Tuesday, October 06, 2009

Goethe's version of Faust corresponded to the modern enlightenment

Goethe, Poet of Eros

It is well known, that Goethe was heartlessly indifferent to the fate of the nation, and Solon's wise law certainly applied to him. At the time when Germany was threatened with utter defeat under the assault of Napoleon's imperialist war campaigns, Goethe, unmoved, wrote the Affinities, a rather uninteresting piece about an exchange of partners, which appears in a favorable light only in comparison with today's soap operas. In 1811 he was still praising Napoleon, while during the entire scope of the Liberation Wars, he had nothing to say about this most sublime moment in German history, and remained utterly cut off from the general excitement. What was the reason for this coolness toward ideals, for which the heart of every ardent patriot was enflamed?

Goethe is the perfect example of an extraordinarily gifted person, who had the talent to become a genius, but who lacked the moral strength to realize this potential. What stood in his way was, quite simply, his vanity. The beauty of many of his lyric poems is incontestable, but what source does this beauty draw on? It was love, but not in the sense of Agape, but of Eros. According to Goethe's view, informed by his study of antiquity, Eros was the heavenly, productive power of life, the drive for pleasure and pain, to whose impulses one must at once surrender, as if to a higher authority. [...]

That Goethe worked up the legend of Faust in this way, rather than doing it differently, is doubtlessly a reflection of his character, for the story had been known for a good 300 years, and was originally intended to be a comparison with the fall of Lucifer, in which Faust ends in disgrace. In the second part of Faust, Goethe abolishes just this disgrace, saves Faust in a mystical way, and lets Faust challenge God with impunity, and even glorifies the deed.

Goethe's version of Faust thus corresponded directly to the philosophy of the modern enlightenment, but also that of the romantics, which was aimed not only at exterminating the moral influence of the church, but also the image of mankind of so-called German idealism, based on similar principles.

Already in the legendary version, Faust represented intellectually anti-church science and education, a trait which was to become dominant in Goethe's version. Goethe thereby created one of the most crucial points of reference for the gnostic satanism of today, and since then the battle between humanism and scientific materialism, or so-called "pure" science, has taken on many forms. It appeared, though not for the last time, in the form of Nazi ideology against the German classics, but just as much in the form of communism against Christianity.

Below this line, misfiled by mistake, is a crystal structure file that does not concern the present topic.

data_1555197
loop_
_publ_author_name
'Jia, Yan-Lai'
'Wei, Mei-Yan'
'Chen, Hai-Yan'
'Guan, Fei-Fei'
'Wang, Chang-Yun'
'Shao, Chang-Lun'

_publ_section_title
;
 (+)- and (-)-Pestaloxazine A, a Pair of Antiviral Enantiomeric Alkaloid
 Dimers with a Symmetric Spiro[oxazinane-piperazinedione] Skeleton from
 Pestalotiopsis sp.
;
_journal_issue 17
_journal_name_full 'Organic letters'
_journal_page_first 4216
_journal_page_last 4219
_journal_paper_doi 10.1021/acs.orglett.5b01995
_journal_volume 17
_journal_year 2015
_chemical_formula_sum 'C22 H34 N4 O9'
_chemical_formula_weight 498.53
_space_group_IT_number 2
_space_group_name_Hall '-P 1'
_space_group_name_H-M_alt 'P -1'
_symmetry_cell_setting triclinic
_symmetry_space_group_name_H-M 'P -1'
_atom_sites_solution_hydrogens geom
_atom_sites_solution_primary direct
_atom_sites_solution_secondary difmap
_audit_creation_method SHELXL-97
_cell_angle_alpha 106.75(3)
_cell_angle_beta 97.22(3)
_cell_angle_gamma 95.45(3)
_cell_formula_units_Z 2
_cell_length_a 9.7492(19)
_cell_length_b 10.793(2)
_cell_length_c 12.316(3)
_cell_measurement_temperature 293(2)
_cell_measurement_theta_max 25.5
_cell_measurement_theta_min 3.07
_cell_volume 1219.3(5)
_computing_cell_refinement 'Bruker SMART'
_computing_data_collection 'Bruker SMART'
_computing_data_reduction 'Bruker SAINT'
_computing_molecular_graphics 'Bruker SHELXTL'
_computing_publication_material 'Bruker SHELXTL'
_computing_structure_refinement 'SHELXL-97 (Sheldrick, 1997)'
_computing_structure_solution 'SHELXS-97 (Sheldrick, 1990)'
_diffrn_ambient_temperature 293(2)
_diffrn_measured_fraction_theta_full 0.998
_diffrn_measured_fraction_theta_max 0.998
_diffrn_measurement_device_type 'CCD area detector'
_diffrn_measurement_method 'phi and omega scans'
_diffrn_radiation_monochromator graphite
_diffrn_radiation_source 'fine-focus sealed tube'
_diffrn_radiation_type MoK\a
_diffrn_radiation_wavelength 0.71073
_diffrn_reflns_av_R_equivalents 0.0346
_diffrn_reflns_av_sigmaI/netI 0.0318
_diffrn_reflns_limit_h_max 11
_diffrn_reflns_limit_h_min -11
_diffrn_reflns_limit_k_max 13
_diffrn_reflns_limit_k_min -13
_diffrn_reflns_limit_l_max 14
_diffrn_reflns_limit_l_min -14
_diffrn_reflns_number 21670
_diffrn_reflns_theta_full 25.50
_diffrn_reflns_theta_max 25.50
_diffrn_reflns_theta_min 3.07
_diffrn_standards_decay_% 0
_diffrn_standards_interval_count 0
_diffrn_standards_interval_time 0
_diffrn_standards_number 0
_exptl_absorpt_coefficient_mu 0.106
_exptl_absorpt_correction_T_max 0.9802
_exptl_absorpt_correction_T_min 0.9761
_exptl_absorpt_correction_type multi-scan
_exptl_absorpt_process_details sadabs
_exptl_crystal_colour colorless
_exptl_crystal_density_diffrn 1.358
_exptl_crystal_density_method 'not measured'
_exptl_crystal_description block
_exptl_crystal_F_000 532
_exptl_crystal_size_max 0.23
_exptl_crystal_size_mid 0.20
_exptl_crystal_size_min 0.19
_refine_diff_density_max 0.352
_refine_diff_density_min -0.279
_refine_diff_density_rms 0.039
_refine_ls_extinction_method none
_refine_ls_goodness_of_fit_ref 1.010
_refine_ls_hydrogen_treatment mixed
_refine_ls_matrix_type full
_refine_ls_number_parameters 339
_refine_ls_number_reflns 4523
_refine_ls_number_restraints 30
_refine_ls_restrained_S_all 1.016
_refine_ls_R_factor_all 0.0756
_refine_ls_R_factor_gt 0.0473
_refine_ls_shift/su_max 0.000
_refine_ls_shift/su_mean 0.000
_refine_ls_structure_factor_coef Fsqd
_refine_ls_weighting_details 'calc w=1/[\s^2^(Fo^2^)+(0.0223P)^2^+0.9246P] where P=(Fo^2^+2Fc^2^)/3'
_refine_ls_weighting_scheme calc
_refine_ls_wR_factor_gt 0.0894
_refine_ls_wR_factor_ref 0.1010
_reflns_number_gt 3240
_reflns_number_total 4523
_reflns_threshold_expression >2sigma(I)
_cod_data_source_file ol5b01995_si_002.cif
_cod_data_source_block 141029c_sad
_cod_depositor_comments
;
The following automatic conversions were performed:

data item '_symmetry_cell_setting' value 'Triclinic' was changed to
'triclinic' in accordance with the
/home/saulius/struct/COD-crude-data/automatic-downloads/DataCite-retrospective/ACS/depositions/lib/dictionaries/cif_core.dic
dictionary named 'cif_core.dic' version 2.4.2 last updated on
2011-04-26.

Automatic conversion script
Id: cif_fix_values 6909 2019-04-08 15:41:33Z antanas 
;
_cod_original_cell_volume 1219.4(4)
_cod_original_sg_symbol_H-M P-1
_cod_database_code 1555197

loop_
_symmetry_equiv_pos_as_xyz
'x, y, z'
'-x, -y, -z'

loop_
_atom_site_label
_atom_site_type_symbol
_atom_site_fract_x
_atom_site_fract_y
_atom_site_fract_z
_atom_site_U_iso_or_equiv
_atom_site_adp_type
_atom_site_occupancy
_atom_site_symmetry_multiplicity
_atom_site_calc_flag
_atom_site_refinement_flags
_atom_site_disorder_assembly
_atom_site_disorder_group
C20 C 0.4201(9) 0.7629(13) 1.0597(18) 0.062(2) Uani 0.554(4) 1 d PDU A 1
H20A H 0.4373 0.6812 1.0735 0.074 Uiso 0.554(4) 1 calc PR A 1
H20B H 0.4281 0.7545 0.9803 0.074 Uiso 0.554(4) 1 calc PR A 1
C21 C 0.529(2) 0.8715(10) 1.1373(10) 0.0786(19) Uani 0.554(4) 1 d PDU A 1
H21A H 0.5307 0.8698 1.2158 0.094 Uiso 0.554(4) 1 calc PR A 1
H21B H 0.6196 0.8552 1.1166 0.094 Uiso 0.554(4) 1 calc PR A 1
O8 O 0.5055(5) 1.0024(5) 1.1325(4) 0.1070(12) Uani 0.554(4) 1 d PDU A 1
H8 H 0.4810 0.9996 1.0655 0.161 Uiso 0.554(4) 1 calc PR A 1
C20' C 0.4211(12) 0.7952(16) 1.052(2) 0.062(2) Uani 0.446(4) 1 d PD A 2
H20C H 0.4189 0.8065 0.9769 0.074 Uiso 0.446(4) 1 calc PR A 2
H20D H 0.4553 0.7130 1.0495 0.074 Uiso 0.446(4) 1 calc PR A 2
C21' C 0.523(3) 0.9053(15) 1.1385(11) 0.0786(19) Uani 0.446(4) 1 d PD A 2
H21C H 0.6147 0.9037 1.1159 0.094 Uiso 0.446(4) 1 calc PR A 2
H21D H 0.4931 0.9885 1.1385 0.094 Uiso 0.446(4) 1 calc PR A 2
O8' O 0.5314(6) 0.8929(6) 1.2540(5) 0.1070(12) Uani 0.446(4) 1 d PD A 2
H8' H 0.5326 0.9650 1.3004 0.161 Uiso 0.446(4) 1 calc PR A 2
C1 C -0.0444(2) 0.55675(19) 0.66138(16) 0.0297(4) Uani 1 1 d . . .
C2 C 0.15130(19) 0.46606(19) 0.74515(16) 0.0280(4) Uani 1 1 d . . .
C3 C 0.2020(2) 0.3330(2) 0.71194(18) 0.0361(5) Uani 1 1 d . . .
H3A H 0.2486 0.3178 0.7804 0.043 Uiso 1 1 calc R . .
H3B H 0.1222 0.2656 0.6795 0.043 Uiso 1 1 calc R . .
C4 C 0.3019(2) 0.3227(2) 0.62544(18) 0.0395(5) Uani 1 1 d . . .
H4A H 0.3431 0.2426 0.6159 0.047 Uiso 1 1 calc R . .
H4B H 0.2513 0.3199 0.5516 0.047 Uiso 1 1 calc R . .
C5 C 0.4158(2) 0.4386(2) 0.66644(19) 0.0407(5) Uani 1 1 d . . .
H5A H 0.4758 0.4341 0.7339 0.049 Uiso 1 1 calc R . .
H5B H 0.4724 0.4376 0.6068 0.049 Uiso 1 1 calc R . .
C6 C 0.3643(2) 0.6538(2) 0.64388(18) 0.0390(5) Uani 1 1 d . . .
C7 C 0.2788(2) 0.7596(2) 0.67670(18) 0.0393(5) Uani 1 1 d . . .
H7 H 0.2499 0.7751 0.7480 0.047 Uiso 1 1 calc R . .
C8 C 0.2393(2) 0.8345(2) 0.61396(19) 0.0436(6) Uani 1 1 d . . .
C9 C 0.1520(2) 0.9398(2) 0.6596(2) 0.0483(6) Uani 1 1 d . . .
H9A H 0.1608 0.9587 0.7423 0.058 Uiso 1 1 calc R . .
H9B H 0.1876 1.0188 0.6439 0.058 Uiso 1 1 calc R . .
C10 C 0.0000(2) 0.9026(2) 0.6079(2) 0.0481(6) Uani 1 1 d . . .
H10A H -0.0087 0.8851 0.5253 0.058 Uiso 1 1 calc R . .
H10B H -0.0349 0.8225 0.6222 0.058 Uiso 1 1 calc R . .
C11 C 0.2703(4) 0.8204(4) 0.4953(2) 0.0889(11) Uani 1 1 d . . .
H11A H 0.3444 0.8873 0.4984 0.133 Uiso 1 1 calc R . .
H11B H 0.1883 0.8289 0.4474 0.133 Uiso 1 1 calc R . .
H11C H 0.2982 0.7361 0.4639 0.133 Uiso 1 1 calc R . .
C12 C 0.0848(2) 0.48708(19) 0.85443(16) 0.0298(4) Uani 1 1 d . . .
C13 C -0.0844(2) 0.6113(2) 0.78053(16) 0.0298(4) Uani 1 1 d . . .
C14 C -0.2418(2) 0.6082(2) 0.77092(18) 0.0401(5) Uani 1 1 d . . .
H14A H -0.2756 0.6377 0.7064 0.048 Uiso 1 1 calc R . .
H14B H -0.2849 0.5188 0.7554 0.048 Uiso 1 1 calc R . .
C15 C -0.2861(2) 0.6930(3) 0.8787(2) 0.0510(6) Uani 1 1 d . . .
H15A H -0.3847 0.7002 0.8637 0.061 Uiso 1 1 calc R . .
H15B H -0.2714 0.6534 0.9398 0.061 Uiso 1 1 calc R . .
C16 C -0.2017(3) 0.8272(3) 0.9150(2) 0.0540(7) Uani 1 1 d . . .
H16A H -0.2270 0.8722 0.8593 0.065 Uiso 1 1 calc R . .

The crucial point at issue in all of these succeeding forms is that of the image of man and the question of morality in social life, as well as in politics. Either the person is moved by Agape, and acts as a beautiful soul for the improvement of the conditions of mankind, or he lets himself be driven by Eros, and does everything to satisfy his own self-love — even if he has to sell his soul to the devil. How present this problem is, becomes abundantly clear from an interview which the liberal Foreign Minister of the Federal Republic of Germany gave on the subject. There still are people, Genscher said, who speak of the Soviet Union as "the Empire of Evil," but the Germans have something Faustian about them in any case, and so they might as well try to make a deal.

The fateful question for the German nation today can indeed be put in the following context: whether we decide, under extremely pecarious circumstances, to enter a Faustian pact with the devil; or whether there is still an echo of the greatness of Schiller among us, and whether moral resistance stirs in us, precisely in these times of need, from which alone that heroic courage can emerge, which is necessary to save a nation which has succumbed.

It is occasion of hope, that the power of love is richer than the poverty of self-love, and we owe it to our Schiller, that we not prove to be a small species in this situation. SCHILLER INSTITUTE Poetry and Agape: Reflections onSchiller and Goethe By Helga Zepp-LaRouche, Chairman, Schiller Institute (1988) Related Articles

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